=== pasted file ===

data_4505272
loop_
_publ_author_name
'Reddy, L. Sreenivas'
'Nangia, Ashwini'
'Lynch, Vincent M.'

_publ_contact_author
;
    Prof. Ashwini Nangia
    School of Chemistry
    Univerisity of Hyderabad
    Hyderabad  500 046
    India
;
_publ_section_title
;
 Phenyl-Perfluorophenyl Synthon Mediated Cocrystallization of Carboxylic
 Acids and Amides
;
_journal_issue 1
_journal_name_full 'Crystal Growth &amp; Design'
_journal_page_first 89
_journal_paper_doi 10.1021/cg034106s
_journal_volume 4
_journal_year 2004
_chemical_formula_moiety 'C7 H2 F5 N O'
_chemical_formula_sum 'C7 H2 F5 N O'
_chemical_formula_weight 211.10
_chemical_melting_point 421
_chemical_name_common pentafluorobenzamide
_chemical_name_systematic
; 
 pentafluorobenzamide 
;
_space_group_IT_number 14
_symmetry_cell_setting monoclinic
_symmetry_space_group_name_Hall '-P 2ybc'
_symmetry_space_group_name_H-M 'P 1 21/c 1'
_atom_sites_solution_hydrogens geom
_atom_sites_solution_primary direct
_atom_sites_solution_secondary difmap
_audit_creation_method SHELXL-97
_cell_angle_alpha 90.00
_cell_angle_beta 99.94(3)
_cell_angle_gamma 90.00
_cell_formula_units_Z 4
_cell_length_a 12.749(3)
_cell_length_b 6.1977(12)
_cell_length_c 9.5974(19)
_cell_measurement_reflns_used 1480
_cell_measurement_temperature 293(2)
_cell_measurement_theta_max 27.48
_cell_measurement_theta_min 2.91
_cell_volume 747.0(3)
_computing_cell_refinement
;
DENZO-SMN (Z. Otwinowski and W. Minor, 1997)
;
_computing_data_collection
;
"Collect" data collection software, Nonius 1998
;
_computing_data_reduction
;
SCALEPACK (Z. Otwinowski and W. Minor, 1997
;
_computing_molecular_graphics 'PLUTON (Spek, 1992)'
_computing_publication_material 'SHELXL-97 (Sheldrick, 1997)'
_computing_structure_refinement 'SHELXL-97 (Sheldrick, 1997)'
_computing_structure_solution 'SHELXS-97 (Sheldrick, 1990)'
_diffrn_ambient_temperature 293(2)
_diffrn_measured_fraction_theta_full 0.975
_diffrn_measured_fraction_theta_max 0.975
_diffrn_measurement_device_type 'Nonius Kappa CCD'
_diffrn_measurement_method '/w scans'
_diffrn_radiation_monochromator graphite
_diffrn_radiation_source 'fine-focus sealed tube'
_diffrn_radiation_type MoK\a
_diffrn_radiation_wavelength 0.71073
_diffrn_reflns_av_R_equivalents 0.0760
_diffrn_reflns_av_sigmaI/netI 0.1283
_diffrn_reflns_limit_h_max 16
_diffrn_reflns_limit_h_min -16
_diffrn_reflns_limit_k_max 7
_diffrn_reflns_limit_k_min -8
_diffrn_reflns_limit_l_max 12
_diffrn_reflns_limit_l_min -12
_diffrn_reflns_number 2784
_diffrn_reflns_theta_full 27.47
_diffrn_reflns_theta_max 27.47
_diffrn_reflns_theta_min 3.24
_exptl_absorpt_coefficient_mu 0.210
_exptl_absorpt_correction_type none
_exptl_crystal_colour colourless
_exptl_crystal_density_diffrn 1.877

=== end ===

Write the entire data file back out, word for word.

data_4505272
loop_
_publ_author_name
'Reddy, L. Sreenivas'
'Nangia, Ashwini'
'Lynch, Vincent M.'

_publ_contact_author
;
    Prof. Ashwini Nangia
    School of Chemistry
    Univerisity of Hyderabad
    Hyderabad  500 046
    India
;
_publ_section_title
;
 Phenyl-Perfluorophenyl Synthon Mediated Cocrystallization of Carboxylic
 Acids and Amides
;
_journal_issue 1
_journal_name_full 'Crystal Growth &amp; Design'
_journal_page_first 89
_journal_paper_doi 10.1021/cg034106s
_journal_volume 4
_journal_year 2004
_chemical_formula_moiety 'C7 H2 F5 N O'
_chemical_formula_sum 'C7 H2 F5 N O'
_chemical_formula_weight 211.10
_chemical_melting_point 421
_chemical_name_common pentafluorobenzamide
_chemical_name_systematic
; 
 pentafluorobenzamide 
;
_space_group_IT_number 14
_symmetry_cell_setting monoclinic
_symmetry_space_group_name_Hall '-P 2ybc'
_symmetry_space_group_name_H-M 'P 1 21/c 1'
_atom_sites_solution_hydrogens geom
_atom_sites_solution_primary direct
_atom_sites_solution_secondary difmap
_audit_creation_method SHELXL-97
_cell_angle_alpha 90.00
_cell_angle_beta 99.94(3)
_cell_angle_gamma 90.00
_cell_formula_units_Z 4
_cell_length_a 12.749(3)
_cell_length_b 6.1977(12)
_cell_length_c 9.5974(19)
_cell_measurement_reflns_used 1480
_cell_measurement_temperature 293(2)
_cell_measurement_theta_max 27.48
_cell_measurement_theta_min 2.91
_cell_volume 747.0(3)
_computing_cell_refinement
;
DENZO-SMN (Z. Otwinowski and W. Minor, 1997)
;
_computing_data_collection
;
"Collect" data collection software, Nonius 1998
;
_computing_data_reduction
;
SCALEPACK (Z. Otwinowski and W. Minor, 1997
;
_computing_molecular_graphics 'PLUTON (Spek, 1992)'
_computing_publication_material 'SHELXL-97 (Sheldrick, 1997)'
_computing_structure_refinement 'SHELXL-97 (Sheldrick, 1997)'
_computing_structure_solution 'SHELXS-97 (Sheldrick, 1990)'
_diffrn_ambient_temperature 293(2)
_diffrn_measured_fraction_theta_full 0.975
_diffrn_measured_fraction_theta_max 0.975
_diffrn_measurement_device_type 'Nonius Kappa CCD'
_diffrn_measurement_method '/w scans'
_diffrn_radiation_monochromator graphite
_diffrn_radiation_source 'fine-focus sealed tube'
_diffrn_radiation_type MoK\a
_diffrn_radiation_wavelength 0.71073
_diffrn_reflns_av_R_equivalents 0.0760
_diffrn_reflns_av_sigmaI/netI 0.1283
_diffrn_reflns_limit_h_max 16
_diffrn_reflns_limit_h_min -16
_diffrn_reflns_limit_k_max 7
_diffrn_reflns_limit_k_min -8
_diffrn_reflns_limit_l_max 12
_diffrn_reflns_limit_l_min -12
_diffrn_reflns_number 2784
_diffrn_reflns_theta_full 27.47
_diffrn_reflns_theta_max 27.47
_diffrn_reflns_theta_min 3.24
_exptl_absorpt_coefficient_mu 0.210
_exptl_absorpt_correction_type none
_exptl_crystal_colour colourless
_exptl_crystal_density_diffrn 1.877